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Mining the Box Score: Figure eight

Michigan State 14, Minnesota 3 (11-1, 8-0)

Mike Carter-USA TODAY Sports

Completing the set (big box):


Those numbers are more flattering than the gross yardage figures--324 to 249 in MSU's favor--since Minnesota ran roughly 50% more plays than MSU did.  The Gophers held the ball for 38 minutes, which once again proves that time of possession is football's #UnicornStat.

The main thing that kept the game close was third down conversions, as Minnesota converted 40% of them (plus an early fourth down conversion) and MSU converted nary a one.  The latter is partly a function of MSU not encountering any true short yardage situations on third downs (no attempts with 1 or 2 yards to go; they did fail on a 4th-and-1, though), partly a function of Connor Cook not throwing the ball with great accuracy, and partly just plain dumb randomness.  MSU finished the regular season ranked 4th in Big Ten play in third down conversion percentage at 46%.

(Also, one of the 3rd-and-3's was a #WHYldcat attempt IIRC.  If I have one regret this season, it's not specifically tracking MSU wildcat attempts, so I could quantify just how futile they have been.  In-depth X's-and-O's analysis: When you line up in the wildcat, the defense knows you're not going to pass the ball.  This is advantageous for them.)

Turnovers also held back both sides.  This was the first time MSU has turned the ball over twice in the same game all season.  Glad we got that out of the way.

The MSU passing game was fairly disjointed generally.  The offense posted a disruption percentage of 21.6%, which was the third highest number of the year.  Most of that came on passing attempts, as Jeremy Langford was only caught for a loss twice in his first game above the 6.0 yards/carry mark.

Pulling the passing game together will be the number one key against Ohio State IMO, against a defense that ranks in the bottom 3 in the Big Ten in passing yards allowed and bottom 4 in pass efficiency defense in conference play.  MSU finished the conference season ranked 3rd in passing efficiency (with Cook ranked 4th as an individual), so we do know the potential is there at this point.  Compared to the start of the season, the passing offense has made enormous strides, but it's still pretty inconsistent:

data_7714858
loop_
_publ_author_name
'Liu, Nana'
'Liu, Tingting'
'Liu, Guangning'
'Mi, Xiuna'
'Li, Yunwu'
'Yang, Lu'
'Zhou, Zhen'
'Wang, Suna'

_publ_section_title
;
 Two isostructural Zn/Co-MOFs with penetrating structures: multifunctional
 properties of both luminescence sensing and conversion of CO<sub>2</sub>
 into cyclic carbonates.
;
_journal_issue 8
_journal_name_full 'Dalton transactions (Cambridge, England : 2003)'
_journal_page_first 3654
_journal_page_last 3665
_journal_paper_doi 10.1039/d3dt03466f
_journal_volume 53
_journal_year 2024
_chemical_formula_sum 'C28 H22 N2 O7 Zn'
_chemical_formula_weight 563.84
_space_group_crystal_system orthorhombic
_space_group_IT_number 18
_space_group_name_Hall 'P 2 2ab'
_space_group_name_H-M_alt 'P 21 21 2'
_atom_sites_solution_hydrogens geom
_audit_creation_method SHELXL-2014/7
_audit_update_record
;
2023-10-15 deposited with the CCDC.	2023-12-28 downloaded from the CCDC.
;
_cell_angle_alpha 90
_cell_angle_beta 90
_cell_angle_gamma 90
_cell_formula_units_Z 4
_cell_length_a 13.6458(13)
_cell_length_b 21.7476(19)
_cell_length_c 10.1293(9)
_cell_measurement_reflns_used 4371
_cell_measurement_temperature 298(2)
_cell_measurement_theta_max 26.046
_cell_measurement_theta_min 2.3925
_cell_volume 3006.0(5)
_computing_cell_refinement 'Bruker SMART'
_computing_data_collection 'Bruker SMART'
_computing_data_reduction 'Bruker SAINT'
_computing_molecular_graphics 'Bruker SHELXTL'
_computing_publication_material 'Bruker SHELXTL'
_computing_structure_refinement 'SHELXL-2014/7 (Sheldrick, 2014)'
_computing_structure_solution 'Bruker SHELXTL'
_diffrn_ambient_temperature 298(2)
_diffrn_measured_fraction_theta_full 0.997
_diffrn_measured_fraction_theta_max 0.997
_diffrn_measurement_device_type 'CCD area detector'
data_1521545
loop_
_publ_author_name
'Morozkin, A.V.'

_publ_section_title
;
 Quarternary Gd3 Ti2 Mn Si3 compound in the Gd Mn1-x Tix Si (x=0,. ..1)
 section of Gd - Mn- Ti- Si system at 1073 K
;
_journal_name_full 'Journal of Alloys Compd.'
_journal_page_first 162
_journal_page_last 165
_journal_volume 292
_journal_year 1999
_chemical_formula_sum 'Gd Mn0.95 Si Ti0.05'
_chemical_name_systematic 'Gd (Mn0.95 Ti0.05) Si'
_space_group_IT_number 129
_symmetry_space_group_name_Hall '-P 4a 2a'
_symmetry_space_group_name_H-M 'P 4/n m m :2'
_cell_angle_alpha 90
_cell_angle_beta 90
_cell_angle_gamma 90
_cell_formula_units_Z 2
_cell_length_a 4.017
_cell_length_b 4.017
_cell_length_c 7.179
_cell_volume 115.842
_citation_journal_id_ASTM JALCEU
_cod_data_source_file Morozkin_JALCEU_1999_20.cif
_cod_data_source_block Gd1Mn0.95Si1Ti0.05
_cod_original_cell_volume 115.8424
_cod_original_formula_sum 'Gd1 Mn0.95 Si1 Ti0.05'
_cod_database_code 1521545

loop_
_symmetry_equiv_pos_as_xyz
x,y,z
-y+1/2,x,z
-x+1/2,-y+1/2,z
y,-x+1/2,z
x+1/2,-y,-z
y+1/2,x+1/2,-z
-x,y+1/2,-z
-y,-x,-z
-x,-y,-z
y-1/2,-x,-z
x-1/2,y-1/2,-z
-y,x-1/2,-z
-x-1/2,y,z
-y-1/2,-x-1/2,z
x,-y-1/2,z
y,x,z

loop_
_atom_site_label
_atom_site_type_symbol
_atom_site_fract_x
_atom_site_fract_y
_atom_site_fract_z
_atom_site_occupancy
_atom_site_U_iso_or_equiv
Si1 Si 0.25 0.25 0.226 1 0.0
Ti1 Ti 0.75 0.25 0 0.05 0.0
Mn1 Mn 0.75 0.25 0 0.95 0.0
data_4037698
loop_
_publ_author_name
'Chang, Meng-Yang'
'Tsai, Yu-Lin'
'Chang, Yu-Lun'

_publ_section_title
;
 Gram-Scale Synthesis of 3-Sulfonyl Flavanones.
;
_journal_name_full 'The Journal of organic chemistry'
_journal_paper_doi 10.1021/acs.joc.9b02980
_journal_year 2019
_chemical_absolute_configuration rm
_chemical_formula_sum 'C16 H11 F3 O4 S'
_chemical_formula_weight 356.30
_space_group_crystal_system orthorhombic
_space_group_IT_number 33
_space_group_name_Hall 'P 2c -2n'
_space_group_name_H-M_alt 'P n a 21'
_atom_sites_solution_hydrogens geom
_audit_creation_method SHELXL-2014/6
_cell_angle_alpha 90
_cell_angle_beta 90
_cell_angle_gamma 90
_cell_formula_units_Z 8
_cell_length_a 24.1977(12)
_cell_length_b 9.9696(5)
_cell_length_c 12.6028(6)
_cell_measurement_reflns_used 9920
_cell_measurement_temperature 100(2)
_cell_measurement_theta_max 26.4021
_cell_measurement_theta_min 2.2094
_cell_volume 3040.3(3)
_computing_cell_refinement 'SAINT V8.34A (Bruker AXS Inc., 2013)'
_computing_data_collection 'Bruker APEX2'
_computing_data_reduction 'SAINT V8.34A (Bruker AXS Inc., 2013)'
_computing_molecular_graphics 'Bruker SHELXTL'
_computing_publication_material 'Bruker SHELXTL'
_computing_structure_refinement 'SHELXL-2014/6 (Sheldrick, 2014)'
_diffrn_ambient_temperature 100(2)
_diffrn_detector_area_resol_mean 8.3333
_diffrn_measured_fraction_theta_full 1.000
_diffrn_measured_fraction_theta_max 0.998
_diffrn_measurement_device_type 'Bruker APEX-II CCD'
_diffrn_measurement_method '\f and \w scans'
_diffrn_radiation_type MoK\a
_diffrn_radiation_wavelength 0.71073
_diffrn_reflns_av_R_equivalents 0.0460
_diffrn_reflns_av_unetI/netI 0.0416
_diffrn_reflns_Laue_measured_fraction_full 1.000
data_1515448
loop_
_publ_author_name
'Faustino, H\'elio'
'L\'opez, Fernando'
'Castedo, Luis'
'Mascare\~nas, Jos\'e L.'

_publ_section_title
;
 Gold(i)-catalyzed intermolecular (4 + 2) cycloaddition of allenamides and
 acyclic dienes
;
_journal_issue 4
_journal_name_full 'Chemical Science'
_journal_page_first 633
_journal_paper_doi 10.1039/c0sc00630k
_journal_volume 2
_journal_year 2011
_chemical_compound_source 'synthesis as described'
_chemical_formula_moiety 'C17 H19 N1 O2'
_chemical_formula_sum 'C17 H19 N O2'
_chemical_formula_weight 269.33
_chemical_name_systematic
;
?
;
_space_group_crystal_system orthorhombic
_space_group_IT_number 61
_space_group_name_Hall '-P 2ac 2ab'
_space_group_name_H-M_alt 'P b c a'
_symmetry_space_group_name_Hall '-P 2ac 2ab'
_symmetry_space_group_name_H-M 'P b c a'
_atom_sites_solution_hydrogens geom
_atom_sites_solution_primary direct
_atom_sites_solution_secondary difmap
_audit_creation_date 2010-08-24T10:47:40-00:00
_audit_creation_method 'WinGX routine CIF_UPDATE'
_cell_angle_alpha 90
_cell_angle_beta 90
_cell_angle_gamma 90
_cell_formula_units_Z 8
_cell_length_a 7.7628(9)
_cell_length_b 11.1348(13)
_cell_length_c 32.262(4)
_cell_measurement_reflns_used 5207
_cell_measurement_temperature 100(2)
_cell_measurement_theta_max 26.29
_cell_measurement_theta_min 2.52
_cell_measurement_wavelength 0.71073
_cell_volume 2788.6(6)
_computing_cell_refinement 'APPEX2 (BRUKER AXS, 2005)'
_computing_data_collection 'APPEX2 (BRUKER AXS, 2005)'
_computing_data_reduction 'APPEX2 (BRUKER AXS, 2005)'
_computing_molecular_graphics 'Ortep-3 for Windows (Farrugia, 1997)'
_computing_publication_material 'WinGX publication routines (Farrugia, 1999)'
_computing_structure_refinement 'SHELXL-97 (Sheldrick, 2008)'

Tony Lippett (4 catches, 71 yards) is now the team's season leader in catches with 35 (Kings has 34).  He's 42 yards behind Fowler.  Add that to the list of things absolutely no one would have predicted before the season, or even early in the season.

The defense, meanwhile, rebounded in the disruption department, posting a disruption percentage of 28.4%, which is right around their season average.  Denicos Allen led the way with 2.0 TFLs and 3 QB hurries.  Shilique Calhoun and Marcus Rush (2.5 TFLs a piece) were around a lot of the action, too.

The defense has been a little more bend-y since the Michigan game, but these are hardly numbers you can complain about:


When you feel like your rush defense has had a bad game, but they've allowed the opposing tailback to gain only 3.7 yards/carry, things are going OK.

I've muddled the offense and defense together.  On to special teams, which were A-OK.  Mike Sadler doing Mike Sadler things, and Macgarrett Kings broke off a nice punt return for 29 yards.

No bold for the Penalty Watch either: also A-OK.  Two penalties for 15 yards on MSU, and one was an intentional grounding penalty which already shows up in sack yardage.  The other penalty was on the defense, with another defensive penalty declined.  The team has made great strides in this department as the season has progressed:


Knock on wood.

The Big Finish does get bolded.  Prior to the season's start, which seems like it was about 3 years ago, I said this:

This is a big year for Michigan State football in terms of program perception, recruiting profile, and future season ticket sales. But it's also a big year in terms of the opportunity for on-field success that presents itself. The question marks on offense remain pretty big going into Friday night. But the question marks on defense are about as minimal as you're going to find. And the schedule sets up about as nicely as you could ask for, as the team will be allowed to ease into both the nonconference and conference seasons. November could be quite a ride.

I wouldn't use any form of the word "ease" to describe the nonconference season.  Also, the schedule didn't end up mattering that much, with three games of buffer in the final Legends Division standings (maybe for BCS purposes, though), and November was a pretty smooth ride.  But the program definitely came up about as big as you can in a big year, regardless of what transpires on Saturday and New Year's Day.

These moments don't come often--or at least they haven't come often:


Enjoy it, my friends.